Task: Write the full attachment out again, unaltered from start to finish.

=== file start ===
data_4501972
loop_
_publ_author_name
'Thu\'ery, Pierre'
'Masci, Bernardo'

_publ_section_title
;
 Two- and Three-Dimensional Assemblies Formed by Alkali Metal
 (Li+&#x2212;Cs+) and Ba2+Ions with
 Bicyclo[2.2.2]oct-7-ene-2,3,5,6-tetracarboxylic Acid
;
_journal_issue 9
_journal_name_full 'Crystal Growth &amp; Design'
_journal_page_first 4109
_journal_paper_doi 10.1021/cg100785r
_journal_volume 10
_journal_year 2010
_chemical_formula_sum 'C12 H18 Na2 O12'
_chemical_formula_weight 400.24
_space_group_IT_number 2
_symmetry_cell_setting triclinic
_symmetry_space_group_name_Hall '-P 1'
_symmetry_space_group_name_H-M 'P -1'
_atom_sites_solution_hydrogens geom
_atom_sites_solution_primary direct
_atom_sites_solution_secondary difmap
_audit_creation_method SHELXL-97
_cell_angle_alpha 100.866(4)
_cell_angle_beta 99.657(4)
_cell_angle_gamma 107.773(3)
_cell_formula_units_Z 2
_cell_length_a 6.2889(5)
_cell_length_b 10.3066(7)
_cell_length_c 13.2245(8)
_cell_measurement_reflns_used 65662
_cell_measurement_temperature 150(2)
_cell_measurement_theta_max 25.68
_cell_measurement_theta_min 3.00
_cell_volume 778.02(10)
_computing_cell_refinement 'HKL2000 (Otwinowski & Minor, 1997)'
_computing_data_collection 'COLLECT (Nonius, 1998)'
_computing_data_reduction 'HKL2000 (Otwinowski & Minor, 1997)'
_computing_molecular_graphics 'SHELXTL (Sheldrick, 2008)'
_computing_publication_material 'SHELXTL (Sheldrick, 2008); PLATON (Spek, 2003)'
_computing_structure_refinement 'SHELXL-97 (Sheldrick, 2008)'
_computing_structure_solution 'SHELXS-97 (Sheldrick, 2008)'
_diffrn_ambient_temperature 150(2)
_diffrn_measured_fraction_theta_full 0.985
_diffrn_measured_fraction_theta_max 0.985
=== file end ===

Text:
data_4501972
loop_
_publ_author_name
'Thu\'ery, Pierre'
'Masci, Bernardo'

_publ_section_title
;
 Two- and Three-Dimensional Assemblies Formed by Alkali Metal
 (Li+&#x2212;Cs+) and Ba2+Ions with
 Bicyclo[2.2.2]oct-7-ene-2,3,5,6-tetracarboxylic Acid
;
_journal_issue 9
_journal_name_full 'Crystal Growth &amp; Design'
_journal_page_first 4109
_journal_paper_doi 10.1021/cg100785r
_journal_volume 10
_journal_year 2010
_chemical_formula_sum 'C12 H18 Na2 O12'
_chemical_formula_weight 400.24
_space_group_IT_number 2
_symmetry_cell_setting triclinic
_symmetry_space_group_name_Hall '-P 1'
_symmetry_space_group_name_H-M 'P -1'
_atom_sites_solution_hydrogens geom
_atom_sites_solution_primary direct
_atom_sites_solution_secondary difmap
_audit_creation_method SHELXL-97
_cell_angle_alpha 100.866(4)
_cell_angle_beta 99.657(4)
_cell_angle_gamma 107.773(3)
_cell_formula_units_Z 2
_cell_length_a 6.2889(5)
_cell_length_b 10.3066(7)
_cell_length_c 13.2245(8)
_cell_measurement_reflns_used 65662
_cell_measurement_temperature 150(2)
_cell_measurement_theta_max 25.68
_cell_measurement_theta_min 3.00
_cell_volume 778.02(10)
_computing_cell_refinement 'HKL2000 (Otwinowski & Minor, 1997)'
_computing_data_collection 'COLLECT (Nonius, 1998)'
_computing_data_reduction 'HKL2000 (Otwinowski & Minor, 1997)'
_computing_molecular_graphics 'SHELXTL (Sheldrick, 2008)'
_computing_publication_material 'SHELXTL (Sheldrick, 2008); PLATON (Spek, 2003)'
_computing_structure_refinement 'SHELXL-97 (Sheldrick, 2008)'
_computing_structure_solution 'SHELXS-97 (Sheldrick, 2008)'
_diffrn_ambient_temperature 150(2)
_diffrn_measured_fraction_theta_full 0.985
_diffrn_measured_fraction_theta_max 0.985